Suffice it to say that postholing through snow is no bueno and I made it as far as the wilderness boundary before calling it Good Enough and turning around. The clouds had already packed the scenery away and I didn't have any bearings about how far I had gone. Looking at the map recently while geotagging pictures, I was not that far away from the top—but "not that far away" is relative, an exercise in useless stubbornness to keep going but a pinprick in the ego balloon to quit.

One other memory: Montana is bear country—the western half up in the mountains, at least. I do remember tying something (a spoon? a pen?) to a metal cup and hanging it on my daypack for the hike to make a little noise for the bears. Bears and humans agree: surprises are nice, but not all surprises.

edge of the Selway-Bitterroot Wilderness area

[1] For another time (unintentional pun, etc.): Bejan, Adrian. "Why the Days Seem Shorter as We Get Older." European Review 27.2 (2019): 187-194. (pdf) And a summary of the same: Ephrat Livni. "Physics explains why time passes faster as you age." Quartz (2019-01-08).

[2] "Mindfulness is a slick word, full of snake oil imagery, but awareness I can tolerate." Forget the brake (2020-05-09)

[3] Peakbagger:

[4] [sic] hollers

2005, the way home: day 8

Original post: 2005-05-31: Return from Mojave, Day 8

Photos: Mojave to Illinois, May 2005

When I landed in Idaho on 30 May, I stayed at my grad school thesis advisor's house in Lake Fork, Idaho. Oof. I was a horrible grad student—no focus. Every time I think of it, I get a little embarrassed. Some people get into grad school with a plan to go and do something with it (e.g., be a professor), some of us get into it because it's an available next step. To compress the whole thing down to one sentence before floating on, that job in the COIL lab in grad school taught me more about practical things like using a lathe, soldering, solid modeling, etc., than any other thing I've done. Anyway, we're halfway home here, and I'm going to hide behind that to not think about my utilization of grad school as a parking lot instead of a runway. Selah.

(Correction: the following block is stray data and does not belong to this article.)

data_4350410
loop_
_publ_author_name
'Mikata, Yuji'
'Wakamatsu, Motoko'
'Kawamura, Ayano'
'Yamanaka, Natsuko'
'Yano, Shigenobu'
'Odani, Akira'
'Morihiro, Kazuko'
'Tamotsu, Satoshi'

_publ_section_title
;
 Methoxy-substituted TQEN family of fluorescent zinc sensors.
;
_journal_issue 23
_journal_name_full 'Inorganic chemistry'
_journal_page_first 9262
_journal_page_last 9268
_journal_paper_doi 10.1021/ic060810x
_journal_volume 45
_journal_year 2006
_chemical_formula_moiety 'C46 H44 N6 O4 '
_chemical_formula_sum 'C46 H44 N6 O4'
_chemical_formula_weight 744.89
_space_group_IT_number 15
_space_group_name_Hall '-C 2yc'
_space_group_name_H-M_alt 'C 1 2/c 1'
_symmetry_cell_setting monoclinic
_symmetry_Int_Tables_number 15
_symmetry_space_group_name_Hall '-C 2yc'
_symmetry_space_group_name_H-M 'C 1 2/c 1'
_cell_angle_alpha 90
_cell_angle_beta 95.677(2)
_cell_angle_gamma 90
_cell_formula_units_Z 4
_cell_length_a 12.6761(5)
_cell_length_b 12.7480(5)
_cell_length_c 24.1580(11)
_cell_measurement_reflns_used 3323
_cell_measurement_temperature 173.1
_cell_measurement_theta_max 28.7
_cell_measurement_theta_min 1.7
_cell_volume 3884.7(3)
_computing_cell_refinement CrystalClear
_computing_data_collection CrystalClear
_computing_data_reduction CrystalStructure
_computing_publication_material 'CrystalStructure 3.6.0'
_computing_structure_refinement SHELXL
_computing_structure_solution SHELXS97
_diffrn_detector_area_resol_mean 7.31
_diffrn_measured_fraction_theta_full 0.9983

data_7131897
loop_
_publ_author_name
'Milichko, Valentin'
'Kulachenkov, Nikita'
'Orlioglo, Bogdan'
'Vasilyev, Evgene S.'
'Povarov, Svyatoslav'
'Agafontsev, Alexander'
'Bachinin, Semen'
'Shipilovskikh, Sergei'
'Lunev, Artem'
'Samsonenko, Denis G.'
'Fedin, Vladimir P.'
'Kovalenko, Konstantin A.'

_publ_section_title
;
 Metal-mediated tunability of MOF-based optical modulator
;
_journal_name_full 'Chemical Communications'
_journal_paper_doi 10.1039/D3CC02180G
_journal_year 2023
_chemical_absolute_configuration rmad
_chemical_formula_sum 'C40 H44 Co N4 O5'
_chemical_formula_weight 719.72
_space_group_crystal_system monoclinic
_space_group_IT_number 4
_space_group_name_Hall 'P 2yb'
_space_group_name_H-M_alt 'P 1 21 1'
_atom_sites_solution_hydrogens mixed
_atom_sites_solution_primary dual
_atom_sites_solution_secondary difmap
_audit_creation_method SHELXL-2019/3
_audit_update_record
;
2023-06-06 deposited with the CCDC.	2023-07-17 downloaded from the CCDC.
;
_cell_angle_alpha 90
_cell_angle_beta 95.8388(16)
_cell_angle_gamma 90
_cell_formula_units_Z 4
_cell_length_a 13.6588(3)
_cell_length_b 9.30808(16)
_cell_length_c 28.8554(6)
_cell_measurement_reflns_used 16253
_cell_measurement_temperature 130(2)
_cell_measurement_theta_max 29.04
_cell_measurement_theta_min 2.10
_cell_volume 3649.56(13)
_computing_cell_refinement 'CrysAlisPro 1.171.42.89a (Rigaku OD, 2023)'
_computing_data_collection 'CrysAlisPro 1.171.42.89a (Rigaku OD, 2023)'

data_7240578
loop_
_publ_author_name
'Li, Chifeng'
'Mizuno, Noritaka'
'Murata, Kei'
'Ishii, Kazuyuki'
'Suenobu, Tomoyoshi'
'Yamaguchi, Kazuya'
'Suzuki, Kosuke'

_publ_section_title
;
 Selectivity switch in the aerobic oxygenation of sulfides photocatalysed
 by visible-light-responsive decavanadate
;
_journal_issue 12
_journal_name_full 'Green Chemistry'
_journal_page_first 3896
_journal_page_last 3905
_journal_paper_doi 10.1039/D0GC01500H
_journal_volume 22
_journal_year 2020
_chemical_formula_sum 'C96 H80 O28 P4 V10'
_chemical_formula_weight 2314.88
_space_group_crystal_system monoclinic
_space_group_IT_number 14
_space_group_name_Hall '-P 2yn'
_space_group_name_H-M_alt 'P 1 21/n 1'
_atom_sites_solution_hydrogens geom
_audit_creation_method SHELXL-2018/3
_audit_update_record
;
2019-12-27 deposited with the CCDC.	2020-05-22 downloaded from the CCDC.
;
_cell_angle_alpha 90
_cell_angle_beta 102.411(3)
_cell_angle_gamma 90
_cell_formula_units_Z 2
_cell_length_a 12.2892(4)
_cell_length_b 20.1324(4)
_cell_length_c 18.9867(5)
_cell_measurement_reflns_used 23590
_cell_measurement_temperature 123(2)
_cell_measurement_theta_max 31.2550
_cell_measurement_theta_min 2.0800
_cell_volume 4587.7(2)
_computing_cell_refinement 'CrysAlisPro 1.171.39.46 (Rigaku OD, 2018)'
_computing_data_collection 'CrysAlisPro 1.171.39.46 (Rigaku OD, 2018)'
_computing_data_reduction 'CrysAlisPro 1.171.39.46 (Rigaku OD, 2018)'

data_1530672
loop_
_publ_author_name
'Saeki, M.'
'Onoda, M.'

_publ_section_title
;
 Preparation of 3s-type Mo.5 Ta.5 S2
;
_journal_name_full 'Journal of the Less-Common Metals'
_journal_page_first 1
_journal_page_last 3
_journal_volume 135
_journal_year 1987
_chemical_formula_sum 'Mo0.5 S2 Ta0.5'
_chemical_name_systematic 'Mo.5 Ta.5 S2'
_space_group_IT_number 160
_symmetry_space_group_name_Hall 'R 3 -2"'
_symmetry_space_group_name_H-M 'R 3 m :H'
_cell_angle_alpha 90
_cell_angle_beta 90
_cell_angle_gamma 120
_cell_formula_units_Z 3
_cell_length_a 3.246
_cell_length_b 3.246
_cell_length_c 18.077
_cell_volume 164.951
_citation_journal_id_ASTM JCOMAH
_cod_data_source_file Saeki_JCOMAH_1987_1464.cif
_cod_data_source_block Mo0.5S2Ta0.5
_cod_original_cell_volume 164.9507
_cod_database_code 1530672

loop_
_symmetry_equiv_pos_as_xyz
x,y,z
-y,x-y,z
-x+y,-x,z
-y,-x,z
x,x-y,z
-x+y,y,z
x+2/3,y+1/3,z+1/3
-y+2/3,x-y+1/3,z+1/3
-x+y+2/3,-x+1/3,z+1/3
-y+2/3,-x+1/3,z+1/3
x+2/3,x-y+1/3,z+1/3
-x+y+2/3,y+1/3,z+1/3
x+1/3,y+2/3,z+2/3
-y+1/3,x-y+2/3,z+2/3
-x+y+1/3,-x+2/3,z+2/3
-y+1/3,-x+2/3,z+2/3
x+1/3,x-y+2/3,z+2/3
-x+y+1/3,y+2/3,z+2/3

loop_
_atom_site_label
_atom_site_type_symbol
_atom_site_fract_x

What's in Idaho?


It's wonderful.

I don't remember as many specific things about this day as the previous day, but for a few things.

The first is stopping off at the White Bird Battlesite on US-12 on the way from Idaho to Missoula. I didn't seek it out, it was just at the right place at the right time when I needed to stop driving. This was where a bit of the Nez Perce nation turned back the US Army  I had never really heard of the Nez Perce nation, but I vaguely remember knowing vaguely about Chief Joseph, if only for the coda, "from where the sun now stands, I will fight no more forever". But that's all. The rest of indigenous America is Dances with Wolves and Chief Illiniwek and Custer and it's all grating on my nerves a little bit here in the long shadow of George Floyd.

Obviously on 31 May 2005 George Floyd was just some dude wherever, and now he's dead and everything feels like it's running amok, like a game of nuclear dominos.

None of that was obvious in 2005. But I do remember the feeling of standing in that memorial field. Some open spaces are like that—ostensibly just a bunch of grass, but heavy with memories. You can feel Pickett's Charge if you stand there long enough. I suspect the beaches of Normandy are like that as well. At White Bird, the historical sign says something to the effect of "here the Nez Perce turned back the US Army and then whipped them back up the canyon". And what is that feeling where you can root for the underdog when they're whipping your team?